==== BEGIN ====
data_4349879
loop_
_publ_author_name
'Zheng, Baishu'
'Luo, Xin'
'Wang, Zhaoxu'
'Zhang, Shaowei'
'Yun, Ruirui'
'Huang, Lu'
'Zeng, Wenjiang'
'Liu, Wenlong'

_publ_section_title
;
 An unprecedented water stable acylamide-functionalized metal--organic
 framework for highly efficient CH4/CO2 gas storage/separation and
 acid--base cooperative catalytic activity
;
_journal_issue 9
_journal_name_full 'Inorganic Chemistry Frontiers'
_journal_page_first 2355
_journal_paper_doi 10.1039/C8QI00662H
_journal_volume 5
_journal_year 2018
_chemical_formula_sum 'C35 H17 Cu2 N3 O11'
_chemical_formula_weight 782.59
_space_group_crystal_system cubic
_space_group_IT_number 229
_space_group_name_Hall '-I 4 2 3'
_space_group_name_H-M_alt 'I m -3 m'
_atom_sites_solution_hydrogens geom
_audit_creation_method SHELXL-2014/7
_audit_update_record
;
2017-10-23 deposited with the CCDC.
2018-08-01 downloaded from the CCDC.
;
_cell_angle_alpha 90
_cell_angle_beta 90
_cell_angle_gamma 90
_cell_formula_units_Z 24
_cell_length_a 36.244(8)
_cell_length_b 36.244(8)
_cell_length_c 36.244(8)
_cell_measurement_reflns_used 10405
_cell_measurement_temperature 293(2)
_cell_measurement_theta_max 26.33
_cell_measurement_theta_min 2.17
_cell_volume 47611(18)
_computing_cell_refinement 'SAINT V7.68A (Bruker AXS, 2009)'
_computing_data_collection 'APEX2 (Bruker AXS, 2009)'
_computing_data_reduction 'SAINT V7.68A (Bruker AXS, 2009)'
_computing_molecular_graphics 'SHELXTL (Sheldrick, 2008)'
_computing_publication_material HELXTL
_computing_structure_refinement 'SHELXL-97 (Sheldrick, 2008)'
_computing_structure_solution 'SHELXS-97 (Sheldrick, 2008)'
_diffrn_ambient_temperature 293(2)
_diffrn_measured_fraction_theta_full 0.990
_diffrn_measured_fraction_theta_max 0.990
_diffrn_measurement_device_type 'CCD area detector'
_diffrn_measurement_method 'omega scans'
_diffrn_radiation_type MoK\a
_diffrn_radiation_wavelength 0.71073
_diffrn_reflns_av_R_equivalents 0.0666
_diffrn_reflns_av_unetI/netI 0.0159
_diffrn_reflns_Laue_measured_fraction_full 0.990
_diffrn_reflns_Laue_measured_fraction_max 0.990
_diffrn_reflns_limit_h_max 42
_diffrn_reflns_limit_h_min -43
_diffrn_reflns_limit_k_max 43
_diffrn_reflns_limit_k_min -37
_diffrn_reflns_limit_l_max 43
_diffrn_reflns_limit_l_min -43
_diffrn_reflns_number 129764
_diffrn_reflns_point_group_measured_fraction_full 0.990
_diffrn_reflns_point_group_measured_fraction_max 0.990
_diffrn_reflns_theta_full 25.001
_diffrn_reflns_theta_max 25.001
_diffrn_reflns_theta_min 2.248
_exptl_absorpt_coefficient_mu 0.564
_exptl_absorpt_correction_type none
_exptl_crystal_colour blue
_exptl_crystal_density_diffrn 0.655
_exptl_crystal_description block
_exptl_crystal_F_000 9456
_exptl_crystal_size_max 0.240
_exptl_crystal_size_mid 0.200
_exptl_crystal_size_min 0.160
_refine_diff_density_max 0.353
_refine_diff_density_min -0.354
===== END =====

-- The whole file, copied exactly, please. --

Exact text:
data_4349879
loop_
_publ_author_name
'Zheng, Baishu'
'Luo, Xin'
'Wang, Zhaoxu'
'Zhang, Shaowei'
'Yun, Ruirui'
'Huang, Lu'
'Zeng, Wenjiang'
'Liu, Wenlong'

_publ_section_title
;
 An unprecedented water stable acylamide-functionalized metal--organic
 framework for highly efficient CH4/CO2 gas storage/separation and
 acid--base cooperative catalytic activity
;
_journal_issue 9
_journal_name_full 'Inorganic Chemistry Frontiers'
_journal_page_first 2355
_journal_paper_doi 10.1039/C8QI00662H
_journal_volume 5
_journal_year 2018
_chemical_formula_sum 'C35 H17 Cu2 N3 O11'
_chemical_formula_weight 782.59
_space_group_crystal_system cubic
_space_group_IT_number 229
_space_group_name_Hall '-I 4 2 3'
_space_group_name_H-M_alt 'I m -3 m'
_atom_sites_solution_hydrogens geom
_audit_creation_method SHELXL-2014/7
_audit_update_record
;
2017-10-23 deposited with the CCDC.
2018-08-01 downloaded from the CCDC.
;
_cell_angle_alpha 90
_cell_angle_beta 90
_cell_angle_gamma 90
_cell_formula_units_Z 24
_cell_length_a 36.244(8)
_cell_length_b 36.244(8)
_cell_length_c 36.244(8)
_cell_measurement_reflns_used 10405
_cell_measurement_temperature 293(2)
_cell_measurement_theta_max 26.33
_cell_measurement_theta_min 2.17
_cell_volume 47611(18)
_computing_cell_refinement 'SAINT V7.68A (Bruker AXS, 2009)'
_computing_data_collection 'APEX2 (Bruker AXS, 2009)'
_computing_data_reduction 'SAINT V7.68A (Bruker AXS, 2009)'
_computing_molecular_graphics 'SHELXTL (Sheldrick, 2008)'
_computing_publication_material HELXTL
_computing_structure_refinement 'SHELXL-97 (Sheldrick, 2008)'
_computing_structure_solution 'SHELXS-97 (Sheldrick, 2008)'
_diffrn_ambient_temperature 293(2)
_diffrn_measured_fraction_theta_full 0.990
_diffrn_measured_fraction_theta_max 0.990
_diffrn_measurement_device_type 'CCD area detector'
_diffrn_measurement_method 'omega scans'
_diffrn_radiation_type MoK\a
_diffrn_radiation_wavelength 0.71073
_diffrn_reflns_av_R_equivalents 0.0666
_diffrn_reflns_av_unetI/netI 0.0159
_diffrn_reflns_Laue_measured_fraction_full 0.990
_diffrn_reflns_Laue_measured_fraction_max 0.990
_diffrn_reflns_limit_h_max 42
_diffrn_reflns_limit_h_min -43
_diffrn_reflns_limit_k_max 43
_diffrn_reflns_limit_k_min -37
_diffrn_reflns_limit_l_max 43
_diffrn_reflns_limit_l_min -43
_diffrn_reflns_number 129764
_diffrn_reflns_point_group_measured_fraction_full 0.990
_diffrn_reflns_point_group_measured_fraction_max 0.990
_diffrn_reflns_theta_full 25.001
_diffrn_reflns_theta_max 25.001
_diffrn_reflns_theta_min 2.248
_exptl_absorpt_coefficient_mu 0.564
_exptl_absorpt_correction_type none
_exptl_crystal_colour blue
_exptl_crystal_density_diffrn 0.655
_exptl_crystal_description block
_exptl_crystal_F_000 9456
_exptl_crystal_size_max 0.240
_exptl_crystal_size_mid 0.200
_exptl_crystal_size_min 0.160
_refine_diff_density_max 0.353
_refine_diff_density_min -0.354